Is there a type of table that can be arranged for both 2-person games, like chess and then re-arranged for a round-table game like Dungeons & Dragons?

I have looked at trapezoidal tables. They do ok when two are placed together for roundtable, but they do not work efficiently in 2-player mode.

  • 2
    What's wrong with a normal rectangular table? Sit across from each other for chess, sit round the table with the DM at the head for D&D.
    – xorsyst
    May 24, 2017 at 9:29

1 Answer 1


Have you considered rhombus tables? One alone is excellent for two people.

If you then require a greater amount of tablespace for four people or need to fit six-plus people at a round table, three rhombuses together make a hexagon.

The hexagon can then be extended by adding two more tables to two adjacent sides, allowing larger and larger subtables to be added, or crescents around a central game manager or leader to be formed.

  • 1
    What do you mean by a "rhombus table"? A rhombus shape is a diamond. If you are talking about trapezoidal tables I already addressed that in my question. Mar 25, 2017 at 13:55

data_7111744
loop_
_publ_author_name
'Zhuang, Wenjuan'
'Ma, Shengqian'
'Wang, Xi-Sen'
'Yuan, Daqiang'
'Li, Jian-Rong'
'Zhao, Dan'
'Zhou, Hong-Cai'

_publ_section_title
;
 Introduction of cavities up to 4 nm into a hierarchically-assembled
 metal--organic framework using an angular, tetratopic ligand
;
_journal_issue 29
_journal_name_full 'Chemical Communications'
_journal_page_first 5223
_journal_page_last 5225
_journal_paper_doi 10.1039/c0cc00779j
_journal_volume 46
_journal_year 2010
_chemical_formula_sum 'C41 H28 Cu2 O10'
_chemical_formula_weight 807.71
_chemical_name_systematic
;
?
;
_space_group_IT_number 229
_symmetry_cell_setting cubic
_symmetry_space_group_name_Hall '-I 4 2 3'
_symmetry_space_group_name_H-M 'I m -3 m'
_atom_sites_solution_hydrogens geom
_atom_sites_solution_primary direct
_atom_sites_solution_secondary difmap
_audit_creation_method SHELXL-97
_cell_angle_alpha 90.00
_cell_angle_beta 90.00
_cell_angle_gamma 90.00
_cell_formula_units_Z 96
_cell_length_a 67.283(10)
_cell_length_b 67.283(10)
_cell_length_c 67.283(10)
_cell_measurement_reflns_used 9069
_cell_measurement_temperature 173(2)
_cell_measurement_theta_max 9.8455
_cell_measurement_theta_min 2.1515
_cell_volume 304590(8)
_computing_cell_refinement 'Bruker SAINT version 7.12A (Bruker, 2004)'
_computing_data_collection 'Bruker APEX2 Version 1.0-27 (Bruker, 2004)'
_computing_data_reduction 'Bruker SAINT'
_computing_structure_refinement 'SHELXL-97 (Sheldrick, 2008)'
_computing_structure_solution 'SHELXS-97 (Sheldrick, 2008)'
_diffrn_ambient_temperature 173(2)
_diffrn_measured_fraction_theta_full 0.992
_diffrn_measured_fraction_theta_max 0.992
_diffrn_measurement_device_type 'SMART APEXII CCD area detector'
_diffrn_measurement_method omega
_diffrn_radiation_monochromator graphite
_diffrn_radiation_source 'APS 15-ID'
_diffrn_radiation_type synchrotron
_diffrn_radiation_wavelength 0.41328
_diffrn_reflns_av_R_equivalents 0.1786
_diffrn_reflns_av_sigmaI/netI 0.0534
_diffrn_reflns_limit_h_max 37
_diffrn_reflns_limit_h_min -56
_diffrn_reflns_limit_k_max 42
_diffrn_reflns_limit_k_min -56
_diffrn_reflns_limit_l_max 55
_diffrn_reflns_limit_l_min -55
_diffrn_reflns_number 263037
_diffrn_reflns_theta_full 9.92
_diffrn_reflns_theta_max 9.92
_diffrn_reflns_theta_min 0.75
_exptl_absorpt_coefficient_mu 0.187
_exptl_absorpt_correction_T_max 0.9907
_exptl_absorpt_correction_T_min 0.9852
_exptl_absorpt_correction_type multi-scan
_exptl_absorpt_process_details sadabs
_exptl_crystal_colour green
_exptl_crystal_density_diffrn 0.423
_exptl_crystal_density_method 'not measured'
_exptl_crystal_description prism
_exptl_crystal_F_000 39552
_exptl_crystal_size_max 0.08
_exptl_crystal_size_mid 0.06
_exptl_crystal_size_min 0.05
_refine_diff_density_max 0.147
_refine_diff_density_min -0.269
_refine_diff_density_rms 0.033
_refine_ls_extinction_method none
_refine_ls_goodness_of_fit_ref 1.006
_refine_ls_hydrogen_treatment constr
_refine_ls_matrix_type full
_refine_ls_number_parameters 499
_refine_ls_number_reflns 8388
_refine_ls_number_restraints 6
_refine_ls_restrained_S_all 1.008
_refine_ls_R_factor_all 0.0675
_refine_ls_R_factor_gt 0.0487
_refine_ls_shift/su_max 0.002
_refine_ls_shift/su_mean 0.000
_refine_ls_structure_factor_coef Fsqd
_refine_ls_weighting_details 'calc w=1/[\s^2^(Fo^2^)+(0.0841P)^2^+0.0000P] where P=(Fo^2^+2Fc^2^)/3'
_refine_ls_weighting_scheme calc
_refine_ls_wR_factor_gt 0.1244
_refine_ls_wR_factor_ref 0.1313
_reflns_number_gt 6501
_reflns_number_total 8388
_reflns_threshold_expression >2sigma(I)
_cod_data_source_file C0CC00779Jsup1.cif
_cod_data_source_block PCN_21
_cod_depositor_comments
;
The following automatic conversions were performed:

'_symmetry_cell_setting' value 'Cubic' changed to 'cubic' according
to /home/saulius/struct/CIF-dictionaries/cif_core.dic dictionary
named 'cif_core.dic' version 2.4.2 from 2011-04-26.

• I think rhombus (or diamond) is what was meant. Three rhombuses can make a hexagon: lh5.ggpht.com/-mDQhY6b_kgg/T_HoofXaoRI/AAAAAAAAIQE/yWEKPJ8PZe0/…
    – tttppp
    Mar 25, 2017 at 14:13
  • Also here's how to extend with two more rhombuses: st.depositphotos.com/1002927/4077/v/950/…
    – tttppp
    Mar 25, 2017 at 14:16
  • @TylerDurden If you really want to get into semantics, a diamond is a certain type of pentagon that looks like a cross-section of the gem. The rhombus is what most people mistakenly call a diamond.
    – DonielF
    Apr 24, 2017 at 16:10
  • Where do you buy rhombus tables? Also not just any rhombus will do, it has to have a 30 degree acute angle, right? Also, does a rhombus make a good 2 player table?
    – stannius
    May 26, 2017 at 22:22

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